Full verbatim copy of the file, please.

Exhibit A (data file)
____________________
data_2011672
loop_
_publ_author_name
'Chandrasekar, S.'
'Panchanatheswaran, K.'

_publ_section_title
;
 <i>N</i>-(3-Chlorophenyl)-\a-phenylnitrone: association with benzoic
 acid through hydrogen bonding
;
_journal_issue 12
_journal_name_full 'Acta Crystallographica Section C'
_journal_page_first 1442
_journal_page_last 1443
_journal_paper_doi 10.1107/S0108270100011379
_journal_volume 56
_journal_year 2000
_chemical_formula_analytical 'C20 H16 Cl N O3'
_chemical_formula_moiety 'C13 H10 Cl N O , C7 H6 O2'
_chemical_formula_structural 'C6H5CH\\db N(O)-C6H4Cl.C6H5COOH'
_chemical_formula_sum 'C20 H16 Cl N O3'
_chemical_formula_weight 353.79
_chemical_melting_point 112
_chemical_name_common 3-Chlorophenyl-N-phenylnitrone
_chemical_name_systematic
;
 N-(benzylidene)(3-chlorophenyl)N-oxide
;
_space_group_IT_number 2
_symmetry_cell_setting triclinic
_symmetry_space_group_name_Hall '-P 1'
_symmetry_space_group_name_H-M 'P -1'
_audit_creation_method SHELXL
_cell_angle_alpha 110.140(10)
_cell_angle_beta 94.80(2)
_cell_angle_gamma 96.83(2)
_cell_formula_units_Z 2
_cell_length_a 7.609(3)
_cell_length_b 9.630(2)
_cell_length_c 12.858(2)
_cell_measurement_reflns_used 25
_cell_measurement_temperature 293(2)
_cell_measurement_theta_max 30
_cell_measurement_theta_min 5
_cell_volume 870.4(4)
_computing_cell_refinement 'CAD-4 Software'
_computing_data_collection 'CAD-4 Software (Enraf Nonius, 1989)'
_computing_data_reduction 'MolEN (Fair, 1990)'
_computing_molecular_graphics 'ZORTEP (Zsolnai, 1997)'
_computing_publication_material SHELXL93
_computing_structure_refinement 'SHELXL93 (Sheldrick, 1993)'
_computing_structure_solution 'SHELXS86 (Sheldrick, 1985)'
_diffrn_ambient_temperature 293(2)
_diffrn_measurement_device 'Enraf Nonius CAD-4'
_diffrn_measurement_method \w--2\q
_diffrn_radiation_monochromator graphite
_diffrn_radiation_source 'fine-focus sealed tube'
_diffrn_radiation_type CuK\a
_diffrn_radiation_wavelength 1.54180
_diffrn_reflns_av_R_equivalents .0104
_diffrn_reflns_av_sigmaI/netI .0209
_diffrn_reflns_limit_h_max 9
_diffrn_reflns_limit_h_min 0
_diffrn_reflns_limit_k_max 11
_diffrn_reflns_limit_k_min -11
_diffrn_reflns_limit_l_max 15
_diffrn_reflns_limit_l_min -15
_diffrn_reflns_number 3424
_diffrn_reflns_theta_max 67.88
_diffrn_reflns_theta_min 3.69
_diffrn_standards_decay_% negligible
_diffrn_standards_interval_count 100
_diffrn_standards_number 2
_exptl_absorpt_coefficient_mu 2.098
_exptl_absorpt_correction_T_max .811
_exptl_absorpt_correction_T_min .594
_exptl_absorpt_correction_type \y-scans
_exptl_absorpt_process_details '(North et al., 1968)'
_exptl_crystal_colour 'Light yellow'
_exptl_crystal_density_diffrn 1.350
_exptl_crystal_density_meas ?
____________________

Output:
data_2011672
loop_
_publ_author_name
'Chandrasekar, S.'
'Panchanatheswaran, K.'

_publ_section_title
;
 <i>N</i>-(3-Chlorophenyl)-\a-phenylnitrone: association with benzoic
 acid through hydrogen bonding
;
_journal_issue 12
_journal_name_full 'Acta Crystallographica Section C'
_journal_page_first 1442
_journal_page_last 1443
_journal_paper_doi 10.1107/S0108270100011379
_journal_volume 56
_journal_year 2000
_chemical_formula_analytical 'C20 H16 Cl N O3'
_chemical_formula_moiety 'C13 H10 Cl N O , C7 H6 O2'
_chemical_formula_structural 'C6H5CH\\db N(O)-C6H4Cl.C6H5COOH'
_chemical_formula_sum 'C20 H16 Cl N O3'
_chemical_formula_weight 353.79
_chemical_melting_point 112
_chemical_name_common 3-Chlorophenyl-N-phenylnitrone
_chemical_name_systematic
;
 N-(benzylidene)(3-chlorophenyl)N-oxide
;
_space_group_IT_number 2
_symmetry_cell_setting triclinic
_symmetry_space_group_name_Hall '-P 1'
_symmetry_space_group_name_H-M 'P -1'
_audit_creation_method SHELXL
_cell_angle_alpha 110.140(10)
_cell_angle_beta 94.80(2)
_cell_angle_gamma 96.83(2)
_cell_formula_units_Z 2
_cell_length_a 7.609(3)
_cell_length_b 9.630(2)
_cell_length_c 12.858(2)
_cell_measurement_reflns_used 25
_cell_measurement_temperature 293(2)
_cell_measurement_theta_max 30
_cell_measurement_theta_min 5
_cell_volume 870.4(4)
_computing_cell_refinement 'CAD-4 Software'
_computing_data_collection 'CAD-4 Software (Enraf Nonius, 1989)'
_computing_data_reduction 'MolEN (Fair, 1990)'
_computing_molecular_graphics 'ZORTEP (Zsolnai, 1997)'
_computing_publication_material SHELXL93
_computing_structure_refinement 'SHELXL93 (Sheldrick, 1993)'
_computing_structure_solution 'SHELXS86 (Sheldrick, 1985)'
_diffrn_ambient_temperature 293(2)
_diffrn_measurement_device 'Enraf Nonius CAD-4'
_diffrn_measurement_method \w--2\q
_diffrn_radiation_monochromator graphite
_diffrn_radiation_source 'fine-focus sealed tube'
_diffrn_radiation_type CuK\a
_diffrn_radiation_wavelength 1.54180
_diffrn_reflns_av_R_equivalents .0104
_diffrn_reflns_av_sigmaI/netI .0209
_diffrn_reflns_limit_h_max 9
_diffrn_reflns_limit_h_min 0
_diffrn_reflns_limit_k_max 11
_diffrn_reflns_limit_k_min -11
_diffrn_reflns_limit_l_max 15
_diffrn_reflns_limit_l_min -15
_diffrn_reflns_number 3424
_diffrn_reflns_theta_max 67.88
_diffrn_reflns_theta_min 3.69
_diffrn_standards_decay_% negligible
_diffrn_standards_interval_count 100
_diffrn_standards_number 2
_exptl_absorpt_coefficient_mu 2.098
_exptl_absorpt_correction_T_max .811
_exptl_absorpt_correction_T_min .594
_exptl_absorpt_correction_type \y-scans
_exptl_absorpt_process_details '(North et al., 1968)'
_exptl_crystal_colour 'Light yellow'
_exptl_crystal_density_diffrn 1.350
_exptl_crystal_density_meas ?